During my trip, we discussed the need for America and China to continue our work to address climate change.  The joint action on climate change that President Obama and President Xi announced in November injected momentum into the international climate talks and demonstrated that the world’s two largest economies are committed to limiting greenhouse gas emissions and expanding clean energy deployment. We had good discussions about working together on international climate finance.  There is more work to be done to fight climate change and the United States looks forward to continuing our close cooperation with China to shape high standards.  

We have made clear to China that the United States stands ready to welcome new additions to the international development architecture, including the Asian Infrastructure Investment Bank, provided that these institutions complement existing international financial institutions and that they share the international community's strong commitment to genuine multilateral decision making and ever-improving lending standards and safeguards.  The standards and safeguards are designed to foster sustainable development by curbing corruption, preventing environmental damage, and ensuring protection of both laborers and affected communities.  

I was encouraged by my conversations in Beijing in which China’s leaders made clear that they aspire to meet high standards and welcome partnership.  Our consistent focus on standards has already had an impact and, as lending begins, the test will be the character of the projects funded and their impact on the people and country they serve.  Having the AIIB co-finance projects with existing institutions will help demonstrate a commitment to the highest standards of governance, environmental and social safeguards, and debt-sustainability.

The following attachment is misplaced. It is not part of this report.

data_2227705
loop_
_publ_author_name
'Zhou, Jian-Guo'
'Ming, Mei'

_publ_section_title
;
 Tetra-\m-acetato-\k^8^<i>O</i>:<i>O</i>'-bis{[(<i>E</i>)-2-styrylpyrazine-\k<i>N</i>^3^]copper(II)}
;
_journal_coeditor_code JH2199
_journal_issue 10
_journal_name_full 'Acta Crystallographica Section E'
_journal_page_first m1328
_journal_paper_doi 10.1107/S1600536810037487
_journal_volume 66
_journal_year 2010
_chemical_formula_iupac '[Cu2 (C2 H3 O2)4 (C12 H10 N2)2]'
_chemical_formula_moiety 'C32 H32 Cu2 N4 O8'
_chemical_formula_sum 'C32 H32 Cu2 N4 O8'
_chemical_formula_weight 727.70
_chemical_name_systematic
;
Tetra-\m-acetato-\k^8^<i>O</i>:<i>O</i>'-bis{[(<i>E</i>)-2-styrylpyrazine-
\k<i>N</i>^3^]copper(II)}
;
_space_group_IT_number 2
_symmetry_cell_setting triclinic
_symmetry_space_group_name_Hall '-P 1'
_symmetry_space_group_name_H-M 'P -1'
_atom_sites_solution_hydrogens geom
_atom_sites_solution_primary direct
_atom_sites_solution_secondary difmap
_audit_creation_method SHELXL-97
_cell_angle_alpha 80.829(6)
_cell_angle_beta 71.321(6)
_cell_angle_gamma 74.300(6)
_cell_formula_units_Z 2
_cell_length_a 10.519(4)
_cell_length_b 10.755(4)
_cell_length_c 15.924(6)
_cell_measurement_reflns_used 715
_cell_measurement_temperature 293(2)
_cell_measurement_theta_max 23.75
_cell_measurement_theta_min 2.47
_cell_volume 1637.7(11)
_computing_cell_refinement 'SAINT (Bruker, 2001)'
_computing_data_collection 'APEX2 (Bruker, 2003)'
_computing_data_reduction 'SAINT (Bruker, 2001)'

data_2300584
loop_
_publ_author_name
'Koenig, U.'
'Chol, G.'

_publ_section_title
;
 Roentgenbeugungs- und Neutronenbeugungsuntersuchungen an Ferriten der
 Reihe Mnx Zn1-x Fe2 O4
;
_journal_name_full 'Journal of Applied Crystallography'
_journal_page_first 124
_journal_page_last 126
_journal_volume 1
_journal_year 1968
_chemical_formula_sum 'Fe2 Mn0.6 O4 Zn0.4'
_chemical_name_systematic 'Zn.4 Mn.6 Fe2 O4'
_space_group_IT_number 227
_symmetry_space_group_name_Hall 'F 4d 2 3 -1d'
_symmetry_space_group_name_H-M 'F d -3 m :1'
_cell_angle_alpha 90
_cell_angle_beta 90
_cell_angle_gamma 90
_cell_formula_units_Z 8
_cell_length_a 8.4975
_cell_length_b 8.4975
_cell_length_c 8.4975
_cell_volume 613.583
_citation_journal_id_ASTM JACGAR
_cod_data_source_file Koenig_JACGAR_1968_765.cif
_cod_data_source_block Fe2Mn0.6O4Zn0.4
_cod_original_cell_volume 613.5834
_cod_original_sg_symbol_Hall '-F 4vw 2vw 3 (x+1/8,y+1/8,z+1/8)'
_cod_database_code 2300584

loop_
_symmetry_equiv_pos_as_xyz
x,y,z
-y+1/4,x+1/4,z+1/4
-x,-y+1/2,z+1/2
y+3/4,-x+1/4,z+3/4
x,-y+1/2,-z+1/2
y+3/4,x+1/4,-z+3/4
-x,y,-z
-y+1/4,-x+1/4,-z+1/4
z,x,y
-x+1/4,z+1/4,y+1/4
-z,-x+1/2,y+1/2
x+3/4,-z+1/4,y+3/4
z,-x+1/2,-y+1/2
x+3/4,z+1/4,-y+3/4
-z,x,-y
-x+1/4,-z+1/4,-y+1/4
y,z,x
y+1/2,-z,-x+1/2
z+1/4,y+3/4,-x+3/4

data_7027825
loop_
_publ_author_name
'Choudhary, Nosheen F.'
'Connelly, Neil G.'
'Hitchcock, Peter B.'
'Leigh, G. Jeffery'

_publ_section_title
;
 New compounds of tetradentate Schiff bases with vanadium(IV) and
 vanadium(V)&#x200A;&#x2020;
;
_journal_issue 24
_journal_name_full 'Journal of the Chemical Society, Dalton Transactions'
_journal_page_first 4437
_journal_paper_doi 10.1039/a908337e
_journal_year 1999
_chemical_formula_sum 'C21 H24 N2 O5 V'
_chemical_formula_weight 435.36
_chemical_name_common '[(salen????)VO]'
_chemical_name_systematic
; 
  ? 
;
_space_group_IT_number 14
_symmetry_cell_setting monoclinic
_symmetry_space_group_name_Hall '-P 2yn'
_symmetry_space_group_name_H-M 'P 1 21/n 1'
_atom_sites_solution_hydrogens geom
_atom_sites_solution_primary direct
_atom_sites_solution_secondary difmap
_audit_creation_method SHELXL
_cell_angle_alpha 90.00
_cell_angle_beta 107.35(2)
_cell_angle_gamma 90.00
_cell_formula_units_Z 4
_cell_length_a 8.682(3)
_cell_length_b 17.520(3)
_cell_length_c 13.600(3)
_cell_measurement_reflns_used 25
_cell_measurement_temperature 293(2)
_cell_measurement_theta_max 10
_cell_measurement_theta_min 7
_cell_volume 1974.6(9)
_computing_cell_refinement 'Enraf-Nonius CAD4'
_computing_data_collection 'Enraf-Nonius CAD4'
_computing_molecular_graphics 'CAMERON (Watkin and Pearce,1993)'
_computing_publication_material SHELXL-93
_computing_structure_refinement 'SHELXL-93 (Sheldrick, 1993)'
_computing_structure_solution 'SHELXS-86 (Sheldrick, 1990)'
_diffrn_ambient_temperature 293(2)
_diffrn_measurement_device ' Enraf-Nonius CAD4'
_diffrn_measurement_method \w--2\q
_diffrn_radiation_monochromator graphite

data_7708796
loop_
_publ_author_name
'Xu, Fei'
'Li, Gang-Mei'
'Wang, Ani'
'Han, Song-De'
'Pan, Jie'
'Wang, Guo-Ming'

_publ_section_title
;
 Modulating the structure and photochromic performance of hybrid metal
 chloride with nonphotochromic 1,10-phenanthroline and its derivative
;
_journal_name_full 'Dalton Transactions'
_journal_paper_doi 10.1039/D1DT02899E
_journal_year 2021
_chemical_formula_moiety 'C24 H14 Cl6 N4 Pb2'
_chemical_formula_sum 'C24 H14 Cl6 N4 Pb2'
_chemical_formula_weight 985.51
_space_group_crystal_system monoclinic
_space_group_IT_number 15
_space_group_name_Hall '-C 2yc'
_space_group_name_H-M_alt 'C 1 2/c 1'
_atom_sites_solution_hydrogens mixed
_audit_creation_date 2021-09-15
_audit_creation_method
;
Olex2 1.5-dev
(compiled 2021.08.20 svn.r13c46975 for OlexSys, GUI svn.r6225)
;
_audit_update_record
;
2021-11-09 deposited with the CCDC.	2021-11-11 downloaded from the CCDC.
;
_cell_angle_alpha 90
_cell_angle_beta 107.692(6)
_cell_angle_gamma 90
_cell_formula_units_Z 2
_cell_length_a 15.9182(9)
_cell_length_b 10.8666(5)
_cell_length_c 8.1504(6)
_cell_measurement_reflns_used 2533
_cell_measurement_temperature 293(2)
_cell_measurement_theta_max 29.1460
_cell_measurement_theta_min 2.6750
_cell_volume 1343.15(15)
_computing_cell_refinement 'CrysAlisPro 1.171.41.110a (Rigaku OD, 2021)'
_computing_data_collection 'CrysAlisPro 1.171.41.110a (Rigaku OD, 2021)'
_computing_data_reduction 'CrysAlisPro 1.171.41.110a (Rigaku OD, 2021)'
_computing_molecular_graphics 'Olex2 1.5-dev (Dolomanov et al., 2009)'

The United States recognizes that it bears a special responsibility for the sound functioning of the international financial system given the significant impact of the U.S. economy on global economic conditions and the dollar’s role in international finance system.  That responsibility begins at home, through sound fiscal, monetary, and regulatory policies.  But our responsibility also extends abroad, including the need to embrace the increased role of emerging markets to reinforce multilateral rules of the road and international cooperation.  

To be clear, China and other emerging markets deserve to have their voices heard.  They will have an important role in setting rules and standards for the multilateral system in the future.  But it is also true that the slate is not blank.  There is accumulated experience and knowledge — developed multilaterally and internationally — that should be preserved and built upon.  China is much more likely to succeed, and the rest of the world with it, by aiming high.  

Let me close by pointing out that, as President Obama has said, America and China have worked to integrate China into the global economy because it is good for China, it is good for America, and it is good for the world.  

Together, the United States and China are the globe’s two largest economies, and the actions we take to build prosperity, promote stability, and protect the environment will shape the 21st century.  That is why it is in everyone’s interests for China to be a strong international partner.  The United States welcomes China’s growing involvement in the global economic architecture,   as China assumes a more significant role on the international stage, it falls on China to assume more significant responsibilities.  These responsibilities reach far beyond any single issue.  They encompass sustainable growth, environmental and worker safeguards, market reforms, the free flow of commerce and access to markets, ideas, and innovation, and the rule of law.  

China has important choices to make.  These choices will affect the lives of millions today and determine the future for generations to come.  The stakes are high.  But let me be clear, whenever China works to advance economic opportunity, durable development, and human dignity, America will work with China.

Thank you.